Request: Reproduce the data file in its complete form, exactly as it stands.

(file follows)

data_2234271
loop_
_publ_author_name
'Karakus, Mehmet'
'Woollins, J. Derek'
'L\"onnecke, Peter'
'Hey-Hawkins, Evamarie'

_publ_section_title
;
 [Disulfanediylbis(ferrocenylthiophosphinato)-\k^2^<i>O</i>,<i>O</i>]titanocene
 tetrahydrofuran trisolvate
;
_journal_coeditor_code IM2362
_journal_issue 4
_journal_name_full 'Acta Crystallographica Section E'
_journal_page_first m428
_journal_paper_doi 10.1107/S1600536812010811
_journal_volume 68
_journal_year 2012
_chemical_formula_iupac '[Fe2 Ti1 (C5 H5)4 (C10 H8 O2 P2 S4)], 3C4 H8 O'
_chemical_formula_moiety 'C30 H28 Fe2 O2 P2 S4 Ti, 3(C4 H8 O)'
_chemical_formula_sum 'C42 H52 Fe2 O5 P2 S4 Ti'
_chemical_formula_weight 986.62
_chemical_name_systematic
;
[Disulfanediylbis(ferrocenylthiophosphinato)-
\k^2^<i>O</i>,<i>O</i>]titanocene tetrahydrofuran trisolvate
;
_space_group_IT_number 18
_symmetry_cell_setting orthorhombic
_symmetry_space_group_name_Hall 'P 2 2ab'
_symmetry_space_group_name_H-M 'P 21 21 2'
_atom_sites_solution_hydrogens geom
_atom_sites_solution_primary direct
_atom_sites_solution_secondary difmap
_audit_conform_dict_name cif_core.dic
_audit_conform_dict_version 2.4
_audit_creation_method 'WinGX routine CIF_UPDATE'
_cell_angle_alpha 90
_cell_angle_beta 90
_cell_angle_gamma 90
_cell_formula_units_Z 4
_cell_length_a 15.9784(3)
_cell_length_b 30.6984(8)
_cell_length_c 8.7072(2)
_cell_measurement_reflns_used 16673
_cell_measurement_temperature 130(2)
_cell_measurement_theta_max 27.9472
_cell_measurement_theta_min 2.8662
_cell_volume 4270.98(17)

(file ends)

data_2234271
loop_
_publ_author_name
'Karakus, Mehmet'
'Woollins, J. Derek'
'L\"onnecke, Peter'
'Hey-Hawkins, Evamarie'

_publ_section_title
;
 [Disulfanediylbis(ferrocenylthiophosphinato)-\k^2^<i>O</i>,<i>O</i>]titanocene
 tetrahydrofuran trisolvate
;
_journal_coeditor_code IM2362
_journal_issue 4
_journal_name_full 'Acta Crystallographica Section E'
_journal_page_first m428
_journal_paper_doi 10.1107/S1600536812010811
_journal_volume 68
_journal_year 2012
_chemical_formula_iupac '[Fe2 Ti1 (C5 H5)4 (C10 H8 O2 P2 S4)], 3C4 H8 O'
_chemical_formula_moiety 'C30 H28 Fe2 O2 P2 S4 Ti, 3(C4 H8 O)'
_chemical_formula_sum 'C42 H52 Fe2 O5 P2 S4 Ti'
_chemical_formula_weight 986.62
_chemical_name_systematic
;
[Disulfanediylbis(ferrocenylthiophosphinato)-
\k^2^<i>O</i>,<i>O</i>]titanocene tetrahydrofuran trisolvate
;
_space_group_IT_number 18
_symmetry_cell_setting orthorhombic
_symmetry_space_group_name_Hall 'P 2 2ab'
_symmetry_space_group_name_H-M 'P 21 21 2'
_atom_sites_solution_hydrogens geom
_atom_sites_solution_primary direct
_atom_sites_solution_secondary difmap
_audit_conform_dict_name cif_core.dic
_audit_conform_dict_version 2.4
_audit_creation_method 'WinGX routine CIF_UPDATE'
_cell_angle_alpha 90
_cell_angle_beta 90
_cell_angle_gamma 90
_cell_formula_units_Z 4
_cell_length_a 15.9784(3)
_cell_length_b 30.6984(8)
_cell_length_c 8.7072(2)
_cell_measurement_reflns_used 16673
_cell_measurement_temperature 130(2)
_cell_measurement_theta_max 27.9472
_cell_measurement_theta_min 2.8662
_cell_volume 4270.98(17)